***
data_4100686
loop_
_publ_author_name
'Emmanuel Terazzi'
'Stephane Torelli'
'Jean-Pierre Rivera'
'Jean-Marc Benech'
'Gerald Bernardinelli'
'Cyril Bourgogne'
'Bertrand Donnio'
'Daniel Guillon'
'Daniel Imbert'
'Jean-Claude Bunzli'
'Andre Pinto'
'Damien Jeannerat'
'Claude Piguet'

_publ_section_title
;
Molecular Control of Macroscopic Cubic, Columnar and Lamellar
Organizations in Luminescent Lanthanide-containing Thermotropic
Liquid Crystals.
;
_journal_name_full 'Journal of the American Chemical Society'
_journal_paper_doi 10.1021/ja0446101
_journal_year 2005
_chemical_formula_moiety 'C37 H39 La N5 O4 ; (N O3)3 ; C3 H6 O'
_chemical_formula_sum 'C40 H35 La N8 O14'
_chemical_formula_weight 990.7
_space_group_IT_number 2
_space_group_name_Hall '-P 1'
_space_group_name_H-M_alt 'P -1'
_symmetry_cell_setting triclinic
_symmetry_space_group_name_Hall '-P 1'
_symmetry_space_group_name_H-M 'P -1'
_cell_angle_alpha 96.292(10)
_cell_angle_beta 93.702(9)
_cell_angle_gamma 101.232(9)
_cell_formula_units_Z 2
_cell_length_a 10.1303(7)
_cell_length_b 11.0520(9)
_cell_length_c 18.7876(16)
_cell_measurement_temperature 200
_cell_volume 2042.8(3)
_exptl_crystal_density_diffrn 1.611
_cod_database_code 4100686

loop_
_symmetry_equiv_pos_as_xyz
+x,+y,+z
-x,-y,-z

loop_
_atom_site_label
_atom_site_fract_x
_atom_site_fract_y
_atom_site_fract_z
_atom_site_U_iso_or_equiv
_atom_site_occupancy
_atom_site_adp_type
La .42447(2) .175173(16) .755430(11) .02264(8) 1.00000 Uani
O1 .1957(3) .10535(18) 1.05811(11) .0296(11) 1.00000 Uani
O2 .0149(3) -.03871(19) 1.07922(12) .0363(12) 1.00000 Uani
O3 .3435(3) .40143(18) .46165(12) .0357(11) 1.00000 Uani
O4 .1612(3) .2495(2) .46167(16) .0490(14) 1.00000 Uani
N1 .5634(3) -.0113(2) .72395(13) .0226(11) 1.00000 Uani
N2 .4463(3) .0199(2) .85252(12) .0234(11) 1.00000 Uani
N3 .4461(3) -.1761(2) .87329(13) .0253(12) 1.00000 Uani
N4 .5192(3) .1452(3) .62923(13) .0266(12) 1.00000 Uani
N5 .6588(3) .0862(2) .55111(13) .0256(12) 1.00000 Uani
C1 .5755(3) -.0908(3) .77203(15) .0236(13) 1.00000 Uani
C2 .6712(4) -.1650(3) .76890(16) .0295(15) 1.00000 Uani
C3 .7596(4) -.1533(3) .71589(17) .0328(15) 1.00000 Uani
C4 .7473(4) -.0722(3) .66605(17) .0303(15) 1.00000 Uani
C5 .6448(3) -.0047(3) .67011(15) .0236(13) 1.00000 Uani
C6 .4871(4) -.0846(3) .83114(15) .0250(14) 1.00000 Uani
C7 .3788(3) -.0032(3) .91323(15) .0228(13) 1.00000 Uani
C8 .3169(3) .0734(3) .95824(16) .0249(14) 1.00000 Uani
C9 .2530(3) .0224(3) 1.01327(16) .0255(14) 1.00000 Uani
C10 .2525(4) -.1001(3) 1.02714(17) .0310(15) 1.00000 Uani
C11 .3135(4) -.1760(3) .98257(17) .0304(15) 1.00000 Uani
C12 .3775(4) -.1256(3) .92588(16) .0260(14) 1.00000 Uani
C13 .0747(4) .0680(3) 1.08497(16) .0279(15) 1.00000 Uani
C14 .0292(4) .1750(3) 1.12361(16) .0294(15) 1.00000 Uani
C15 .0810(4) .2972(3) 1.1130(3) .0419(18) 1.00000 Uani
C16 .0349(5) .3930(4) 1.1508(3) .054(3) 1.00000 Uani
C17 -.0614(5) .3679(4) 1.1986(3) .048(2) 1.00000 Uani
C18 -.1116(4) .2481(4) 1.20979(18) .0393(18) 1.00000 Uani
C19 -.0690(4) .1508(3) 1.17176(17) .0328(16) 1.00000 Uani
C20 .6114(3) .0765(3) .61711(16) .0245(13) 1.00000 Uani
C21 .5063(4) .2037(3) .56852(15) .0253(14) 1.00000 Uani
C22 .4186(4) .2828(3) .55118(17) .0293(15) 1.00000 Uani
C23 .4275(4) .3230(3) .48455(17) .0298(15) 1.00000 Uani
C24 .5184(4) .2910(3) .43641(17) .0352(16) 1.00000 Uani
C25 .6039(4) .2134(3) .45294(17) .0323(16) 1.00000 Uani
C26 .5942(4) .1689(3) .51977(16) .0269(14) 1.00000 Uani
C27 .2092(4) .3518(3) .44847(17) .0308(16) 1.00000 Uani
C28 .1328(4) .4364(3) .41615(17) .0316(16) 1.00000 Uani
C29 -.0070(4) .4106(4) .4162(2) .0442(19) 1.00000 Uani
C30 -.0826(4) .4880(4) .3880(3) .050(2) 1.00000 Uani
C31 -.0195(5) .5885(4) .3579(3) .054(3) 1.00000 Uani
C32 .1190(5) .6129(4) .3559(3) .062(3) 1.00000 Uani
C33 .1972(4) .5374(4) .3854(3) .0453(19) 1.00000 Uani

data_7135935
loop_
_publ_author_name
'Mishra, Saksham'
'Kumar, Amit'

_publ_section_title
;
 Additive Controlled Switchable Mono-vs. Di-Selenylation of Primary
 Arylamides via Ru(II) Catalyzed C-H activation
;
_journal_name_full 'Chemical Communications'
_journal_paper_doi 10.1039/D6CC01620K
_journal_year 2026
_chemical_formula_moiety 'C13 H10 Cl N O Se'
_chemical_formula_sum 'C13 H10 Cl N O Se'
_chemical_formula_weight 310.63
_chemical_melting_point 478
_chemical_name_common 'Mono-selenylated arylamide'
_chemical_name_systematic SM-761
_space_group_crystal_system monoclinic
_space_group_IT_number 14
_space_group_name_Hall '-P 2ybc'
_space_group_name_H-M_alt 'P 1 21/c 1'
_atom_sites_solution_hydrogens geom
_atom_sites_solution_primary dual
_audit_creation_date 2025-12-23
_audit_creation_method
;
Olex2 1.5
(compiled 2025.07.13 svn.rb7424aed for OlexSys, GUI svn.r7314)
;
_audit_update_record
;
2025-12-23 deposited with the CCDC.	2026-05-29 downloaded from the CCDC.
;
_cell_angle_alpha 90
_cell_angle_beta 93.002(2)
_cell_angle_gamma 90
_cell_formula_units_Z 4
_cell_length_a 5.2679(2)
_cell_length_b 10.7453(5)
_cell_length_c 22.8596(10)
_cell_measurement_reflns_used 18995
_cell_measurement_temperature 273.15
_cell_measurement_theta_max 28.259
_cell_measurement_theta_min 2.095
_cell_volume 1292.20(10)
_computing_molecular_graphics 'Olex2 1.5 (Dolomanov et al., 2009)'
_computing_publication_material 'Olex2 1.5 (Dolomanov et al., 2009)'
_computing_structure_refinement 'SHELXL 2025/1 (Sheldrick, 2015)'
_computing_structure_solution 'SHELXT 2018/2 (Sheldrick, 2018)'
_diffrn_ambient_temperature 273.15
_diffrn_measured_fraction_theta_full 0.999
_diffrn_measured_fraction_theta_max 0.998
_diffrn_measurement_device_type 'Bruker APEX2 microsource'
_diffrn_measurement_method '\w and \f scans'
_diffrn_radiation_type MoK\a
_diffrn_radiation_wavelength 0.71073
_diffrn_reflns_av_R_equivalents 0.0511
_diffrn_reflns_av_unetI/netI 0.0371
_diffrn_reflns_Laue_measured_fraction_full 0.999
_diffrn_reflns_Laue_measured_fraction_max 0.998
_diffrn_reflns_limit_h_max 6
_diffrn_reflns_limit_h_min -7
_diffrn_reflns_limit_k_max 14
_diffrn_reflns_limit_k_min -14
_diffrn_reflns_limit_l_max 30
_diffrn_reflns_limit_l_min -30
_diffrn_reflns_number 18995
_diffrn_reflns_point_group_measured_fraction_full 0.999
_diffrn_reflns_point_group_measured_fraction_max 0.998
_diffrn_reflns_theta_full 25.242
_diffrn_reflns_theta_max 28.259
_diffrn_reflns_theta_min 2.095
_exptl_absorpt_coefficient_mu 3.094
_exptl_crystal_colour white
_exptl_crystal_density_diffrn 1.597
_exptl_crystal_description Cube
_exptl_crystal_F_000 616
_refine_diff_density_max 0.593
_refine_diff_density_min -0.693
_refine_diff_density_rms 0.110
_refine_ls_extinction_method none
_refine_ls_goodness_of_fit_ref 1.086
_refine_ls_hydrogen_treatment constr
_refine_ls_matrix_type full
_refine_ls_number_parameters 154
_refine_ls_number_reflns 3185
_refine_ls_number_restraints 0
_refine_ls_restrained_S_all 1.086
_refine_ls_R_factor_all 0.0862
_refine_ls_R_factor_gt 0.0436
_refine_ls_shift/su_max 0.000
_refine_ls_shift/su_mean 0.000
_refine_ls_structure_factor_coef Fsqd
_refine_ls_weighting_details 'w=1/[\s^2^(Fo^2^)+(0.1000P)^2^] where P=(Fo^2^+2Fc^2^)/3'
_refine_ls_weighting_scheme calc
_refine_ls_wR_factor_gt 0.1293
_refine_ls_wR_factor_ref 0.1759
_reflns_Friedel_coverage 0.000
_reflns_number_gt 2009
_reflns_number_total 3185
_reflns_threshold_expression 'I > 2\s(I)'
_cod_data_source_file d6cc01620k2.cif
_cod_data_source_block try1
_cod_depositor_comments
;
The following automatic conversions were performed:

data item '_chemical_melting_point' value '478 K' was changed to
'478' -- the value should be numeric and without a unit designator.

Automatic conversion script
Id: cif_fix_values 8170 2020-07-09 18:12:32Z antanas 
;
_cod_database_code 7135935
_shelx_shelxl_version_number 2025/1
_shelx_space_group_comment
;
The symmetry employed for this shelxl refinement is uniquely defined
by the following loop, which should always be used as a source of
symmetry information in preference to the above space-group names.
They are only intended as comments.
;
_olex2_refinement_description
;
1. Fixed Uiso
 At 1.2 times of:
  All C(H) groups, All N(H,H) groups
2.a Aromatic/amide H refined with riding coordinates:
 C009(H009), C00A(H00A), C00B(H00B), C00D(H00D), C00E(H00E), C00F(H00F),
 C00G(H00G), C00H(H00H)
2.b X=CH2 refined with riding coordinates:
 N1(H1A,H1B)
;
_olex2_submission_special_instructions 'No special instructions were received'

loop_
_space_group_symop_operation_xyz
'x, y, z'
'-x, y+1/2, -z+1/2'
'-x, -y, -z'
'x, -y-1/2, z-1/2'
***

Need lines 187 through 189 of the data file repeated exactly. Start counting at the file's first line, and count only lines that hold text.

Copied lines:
_refine_ls_number_parameters 154
_refine_ls_number_reflns 3185
_refine_ls_number_restraints 0